Guests get stunning 360 degree views of the coast, and can also enjoy a family-friendly yet sophisticated lounge where meals and drinks are served. A bonus during our visit was a retro display of photos and information about the Gold Coast's surfing history in the '50s and '60s.
Visit Lady Elliot Island on the Great Barrier Reef
The Gold Coast also offers an easy way to sample the Great Barrier Reef, which is off the coast of northeast Australia. Visitors can take a two-hour plane jaunt to the Lady Elliot Island Eco Resort, at the southern tip of the Great Barrier Reef.
Lady Elliot Island Eco Resort is a laid-back place with a superlative setting for exploring the reef. This resort offers an opportunity to snorkel right off-shore. (In most areas, the Great Barrier Reef can only be reached by a boat excursion.) Lady Elliot Island has two "channels" where guests can simply walk offshore without damaging the coral and start snorkeling over the reef. The resort also offers glass-bottom boat trips with a stop for snorkeling (wetsuits provided), and "reef walks" -- fascinating walks, or rather wades, alongside the coral at low tide, accompanied by a naturalist who points out details about the reef life. Lady Elliot Island is also a destination for scuba divers, and would-be divers can get certified here.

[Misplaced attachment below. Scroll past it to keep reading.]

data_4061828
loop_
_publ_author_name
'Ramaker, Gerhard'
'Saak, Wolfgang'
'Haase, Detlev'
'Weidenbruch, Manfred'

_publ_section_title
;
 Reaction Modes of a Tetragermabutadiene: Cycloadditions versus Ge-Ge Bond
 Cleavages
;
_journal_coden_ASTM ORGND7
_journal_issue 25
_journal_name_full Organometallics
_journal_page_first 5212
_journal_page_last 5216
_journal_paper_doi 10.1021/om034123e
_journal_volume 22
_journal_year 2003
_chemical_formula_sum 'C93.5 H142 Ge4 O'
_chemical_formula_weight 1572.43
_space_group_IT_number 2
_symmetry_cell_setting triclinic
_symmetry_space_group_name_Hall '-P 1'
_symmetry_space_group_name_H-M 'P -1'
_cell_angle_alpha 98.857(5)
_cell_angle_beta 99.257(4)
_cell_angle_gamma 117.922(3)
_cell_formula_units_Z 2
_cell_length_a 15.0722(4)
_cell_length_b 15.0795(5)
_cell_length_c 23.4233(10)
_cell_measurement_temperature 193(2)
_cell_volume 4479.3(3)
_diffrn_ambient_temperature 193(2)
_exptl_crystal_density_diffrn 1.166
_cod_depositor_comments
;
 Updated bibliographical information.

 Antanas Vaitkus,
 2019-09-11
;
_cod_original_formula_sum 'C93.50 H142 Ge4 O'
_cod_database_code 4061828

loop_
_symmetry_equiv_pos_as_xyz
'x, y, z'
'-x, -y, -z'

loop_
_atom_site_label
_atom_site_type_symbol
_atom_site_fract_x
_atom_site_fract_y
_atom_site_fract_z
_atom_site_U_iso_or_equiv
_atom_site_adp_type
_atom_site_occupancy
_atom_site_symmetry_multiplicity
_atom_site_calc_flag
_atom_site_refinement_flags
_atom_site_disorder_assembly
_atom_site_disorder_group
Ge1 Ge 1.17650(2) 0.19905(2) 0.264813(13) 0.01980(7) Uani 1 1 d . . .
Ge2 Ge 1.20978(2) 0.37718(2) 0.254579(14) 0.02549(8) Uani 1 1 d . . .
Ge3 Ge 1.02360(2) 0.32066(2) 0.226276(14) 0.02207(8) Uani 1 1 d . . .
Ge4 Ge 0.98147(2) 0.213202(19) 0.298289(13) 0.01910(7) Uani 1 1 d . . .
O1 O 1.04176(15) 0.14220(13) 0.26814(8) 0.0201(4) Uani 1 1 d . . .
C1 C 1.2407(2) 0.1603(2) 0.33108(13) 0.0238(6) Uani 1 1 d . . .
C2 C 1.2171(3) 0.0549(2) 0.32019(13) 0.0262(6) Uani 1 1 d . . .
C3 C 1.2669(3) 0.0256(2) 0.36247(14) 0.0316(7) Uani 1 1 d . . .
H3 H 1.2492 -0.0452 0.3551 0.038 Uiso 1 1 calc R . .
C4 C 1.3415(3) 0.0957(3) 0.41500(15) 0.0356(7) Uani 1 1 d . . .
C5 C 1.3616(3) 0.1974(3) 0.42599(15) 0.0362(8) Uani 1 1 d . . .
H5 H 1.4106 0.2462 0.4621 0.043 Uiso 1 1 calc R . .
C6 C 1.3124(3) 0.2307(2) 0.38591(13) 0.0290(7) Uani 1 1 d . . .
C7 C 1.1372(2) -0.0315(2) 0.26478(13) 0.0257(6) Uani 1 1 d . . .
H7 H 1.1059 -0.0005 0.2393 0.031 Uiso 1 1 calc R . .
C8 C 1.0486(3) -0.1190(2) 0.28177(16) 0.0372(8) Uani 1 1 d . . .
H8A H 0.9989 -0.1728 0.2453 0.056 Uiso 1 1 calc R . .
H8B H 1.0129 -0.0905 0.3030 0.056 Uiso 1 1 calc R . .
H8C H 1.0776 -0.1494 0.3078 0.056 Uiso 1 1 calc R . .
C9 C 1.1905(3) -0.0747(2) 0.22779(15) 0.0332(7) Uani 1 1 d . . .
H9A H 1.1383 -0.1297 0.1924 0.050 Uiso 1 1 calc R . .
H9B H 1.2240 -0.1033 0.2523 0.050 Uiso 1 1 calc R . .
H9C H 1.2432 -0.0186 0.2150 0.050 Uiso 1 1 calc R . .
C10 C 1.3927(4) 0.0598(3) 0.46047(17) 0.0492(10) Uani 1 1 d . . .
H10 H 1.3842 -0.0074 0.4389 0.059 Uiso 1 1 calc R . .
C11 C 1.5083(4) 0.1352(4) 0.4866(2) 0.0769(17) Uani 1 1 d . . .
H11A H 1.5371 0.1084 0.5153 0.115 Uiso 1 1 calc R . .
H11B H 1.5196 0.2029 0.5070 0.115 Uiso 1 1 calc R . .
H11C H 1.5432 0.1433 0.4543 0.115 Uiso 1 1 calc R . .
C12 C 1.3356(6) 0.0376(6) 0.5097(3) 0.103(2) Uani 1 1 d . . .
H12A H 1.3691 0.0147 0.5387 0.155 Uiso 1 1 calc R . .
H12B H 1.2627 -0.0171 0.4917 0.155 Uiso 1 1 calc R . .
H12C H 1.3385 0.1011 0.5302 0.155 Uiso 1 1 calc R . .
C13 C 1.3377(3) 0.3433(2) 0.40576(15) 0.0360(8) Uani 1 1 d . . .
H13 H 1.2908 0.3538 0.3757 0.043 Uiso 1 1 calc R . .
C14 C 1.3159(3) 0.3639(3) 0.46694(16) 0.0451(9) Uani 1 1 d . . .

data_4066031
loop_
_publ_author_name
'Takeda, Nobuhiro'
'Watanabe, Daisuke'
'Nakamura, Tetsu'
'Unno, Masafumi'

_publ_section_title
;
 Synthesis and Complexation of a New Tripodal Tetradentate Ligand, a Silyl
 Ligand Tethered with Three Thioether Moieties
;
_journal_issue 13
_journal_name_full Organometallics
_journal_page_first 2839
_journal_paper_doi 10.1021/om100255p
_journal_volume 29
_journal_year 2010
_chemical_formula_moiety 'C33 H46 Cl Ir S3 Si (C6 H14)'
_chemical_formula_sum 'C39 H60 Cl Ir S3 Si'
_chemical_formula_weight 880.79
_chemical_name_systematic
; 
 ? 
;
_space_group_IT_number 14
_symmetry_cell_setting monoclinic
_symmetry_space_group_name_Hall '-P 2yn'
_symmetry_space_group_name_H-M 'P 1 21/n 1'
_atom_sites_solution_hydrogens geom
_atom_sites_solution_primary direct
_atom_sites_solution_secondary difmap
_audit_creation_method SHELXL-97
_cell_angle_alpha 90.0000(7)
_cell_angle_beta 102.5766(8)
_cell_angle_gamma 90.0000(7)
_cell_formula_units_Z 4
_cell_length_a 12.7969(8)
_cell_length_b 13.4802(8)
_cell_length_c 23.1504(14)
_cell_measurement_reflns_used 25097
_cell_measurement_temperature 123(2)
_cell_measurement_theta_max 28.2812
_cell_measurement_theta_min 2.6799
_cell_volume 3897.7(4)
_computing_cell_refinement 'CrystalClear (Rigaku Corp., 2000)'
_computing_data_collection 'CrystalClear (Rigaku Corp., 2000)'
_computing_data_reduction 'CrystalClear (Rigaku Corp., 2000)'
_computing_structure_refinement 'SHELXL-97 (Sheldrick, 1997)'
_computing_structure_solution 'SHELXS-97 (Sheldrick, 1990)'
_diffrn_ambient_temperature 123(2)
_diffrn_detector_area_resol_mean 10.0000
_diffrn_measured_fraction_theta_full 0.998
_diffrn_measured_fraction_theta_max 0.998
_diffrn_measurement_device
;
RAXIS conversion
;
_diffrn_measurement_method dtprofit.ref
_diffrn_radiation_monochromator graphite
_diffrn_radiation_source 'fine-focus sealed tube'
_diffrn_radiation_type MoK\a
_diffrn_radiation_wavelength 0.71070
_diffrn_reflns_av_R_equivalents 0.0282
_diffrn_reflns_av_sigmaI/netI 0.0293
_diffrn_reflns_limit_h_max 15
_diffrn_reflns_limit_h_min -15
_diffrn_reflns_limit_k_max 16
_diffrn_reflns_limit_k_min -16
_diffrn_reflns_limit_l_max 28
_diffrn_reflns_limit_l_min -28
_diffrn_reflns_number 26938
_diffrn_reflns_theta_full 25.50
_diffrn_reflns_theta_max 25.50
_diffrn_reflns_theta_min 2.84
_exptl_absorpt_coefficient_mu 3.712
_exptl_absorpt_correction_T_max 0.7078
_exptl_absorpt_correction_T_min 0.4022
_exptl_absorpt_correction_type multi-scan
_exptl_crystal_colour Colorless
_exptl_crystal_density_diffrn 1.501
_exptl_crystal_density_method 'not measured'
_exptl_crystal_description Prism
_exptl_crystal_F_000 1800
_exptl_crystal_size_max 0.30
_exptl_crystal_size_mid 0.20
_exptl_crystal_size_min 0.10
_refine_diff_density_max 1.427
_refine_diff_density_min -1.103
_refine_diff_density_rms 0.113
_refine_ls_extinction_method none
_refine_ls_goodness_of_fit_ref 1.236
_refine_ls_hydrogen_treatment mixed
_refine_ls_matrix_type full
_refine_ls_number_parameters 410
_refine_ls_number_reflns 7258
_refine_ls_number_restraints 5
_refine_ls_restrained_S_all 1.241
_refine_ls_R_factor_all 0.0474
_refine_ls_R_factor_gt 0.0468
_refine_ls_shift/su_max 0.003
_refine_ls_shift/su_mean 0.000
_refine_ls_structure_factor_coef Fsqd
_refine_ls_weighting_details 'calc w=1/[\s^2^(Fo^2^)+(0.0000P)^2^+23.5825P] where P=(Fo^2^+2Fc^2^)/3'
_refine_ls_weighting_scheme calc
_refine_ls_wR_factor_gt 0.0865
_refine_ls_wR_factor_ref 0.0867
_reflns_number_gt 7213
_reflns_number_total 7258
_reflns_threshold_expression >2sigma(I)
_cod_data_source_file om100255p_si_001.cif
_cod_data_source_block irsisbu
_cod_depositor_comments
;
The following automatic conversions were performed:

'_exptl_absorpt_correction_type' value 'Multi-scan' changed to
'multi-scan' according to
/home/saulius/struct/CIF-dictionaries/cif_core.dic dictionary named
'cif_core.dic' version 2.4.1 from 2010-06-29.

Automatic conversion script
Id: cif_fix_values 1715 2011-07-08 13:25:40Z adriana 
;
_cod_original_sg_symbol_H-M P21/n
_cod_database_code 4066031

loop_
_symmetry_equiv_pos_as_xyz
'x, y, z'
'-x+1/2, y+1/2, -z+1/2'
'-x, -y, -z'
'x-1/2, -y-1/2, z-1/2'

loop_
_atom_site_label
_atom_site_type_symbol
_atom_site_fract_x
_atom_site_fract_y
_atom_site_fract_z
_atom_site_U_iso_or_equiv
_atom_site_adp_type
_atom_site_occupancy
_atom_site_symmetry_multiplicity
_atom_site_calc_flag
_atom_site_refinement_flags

The Lady Elliot Island Resort has no tv and only limited internet access, which can be a plus with kids of a certain age, who might at first resist being cut off from their media fixes but then happily slip into enjoying the real life around them.
Day Trip (Or Longer) to Lady Elliot Island on the Great Barrier Reef
The two-hour ride in a small plane is part of the experience of visiting Lady Elliot Island.